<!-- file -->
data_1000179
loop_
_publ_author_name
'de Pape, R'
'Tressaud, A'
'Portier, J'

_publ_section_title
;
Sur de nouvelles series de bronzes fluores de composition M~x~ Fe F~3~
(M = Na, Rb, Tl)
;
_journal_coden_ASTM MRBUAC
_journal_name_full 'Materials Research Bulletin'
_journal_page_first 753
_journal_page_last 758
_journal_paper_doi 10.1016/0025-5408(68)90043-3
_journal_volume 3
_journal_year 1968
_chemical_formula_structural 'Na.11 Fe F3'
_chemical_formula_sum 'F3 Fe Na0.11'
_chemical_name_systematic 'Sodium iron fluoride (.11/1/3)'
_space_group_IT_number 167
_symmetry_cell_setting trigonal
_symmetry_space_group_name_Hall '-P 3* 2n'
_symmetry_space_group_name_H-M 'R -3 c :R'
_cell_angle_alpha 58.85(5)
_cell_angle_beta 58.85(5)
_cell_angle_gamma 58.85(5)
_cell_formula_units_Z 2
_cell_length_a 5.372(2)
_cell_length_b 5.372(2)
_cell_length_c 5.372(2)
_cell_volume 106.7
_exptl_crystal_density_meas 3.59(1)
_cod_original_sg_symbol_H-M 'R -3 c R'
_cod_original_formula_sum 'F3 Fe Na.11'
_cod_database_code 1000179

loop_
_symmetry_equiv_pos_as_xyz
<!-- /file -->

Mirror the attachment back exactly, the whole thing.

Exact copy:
data_1000179
loop_
_publ_author_name
'de Pape, R'
'Tressaud, A'
'Portier, J'

_publ_section_title
;
Sur de nouvelles series de bronzes fluores de composition M~x~ Fe F~3~
(M = Na, Rb, Tl)
;
_journal_coden_ASTM MRBUAC
_journal_name_full 'Materials Research Bulletin'
_journal_page_first 753
_journal_page_last 758
_journal_paper_doi 10.1016/0025-5408(68)90043-3
_journal_volume 3
_journal_year 1968
_chemical_formula_structural 'Na.11 Fe F3'
_chemical_formula_sum 'F3 Fe Na0.11'
_chemical_name_systematic 'Sodium iron fluoride (.11/1/3)'
_space_group_IT_number 167
_symmetry_cell_setting trigonal
_symmetry_space_group_name_Hall '-P 3* 2n'
_symmetry_space_group_name_H-M 'R -3 c :R'
_cell_angle_alpha 58.85(5)
_cell_angle_beta 58.85(5)
_cell_angle_gamma 58.85(5)
_cell_formula_units_Z 2
_cell_length_a 5.372(2)
_cell_length_b 5.372(2)
_cell_length_c 5.372(2)
_cell_volume 106.7
_exptl_crystal_density_meas 3.59(1)
_cod_original_sg_symbol_H-M 'R -3 c R'
_cod_original_formula_sum 'F3 Fe Na.11'
_cod_database_code 1000179

loop_
_symmetry_equiv_pos_as_xyz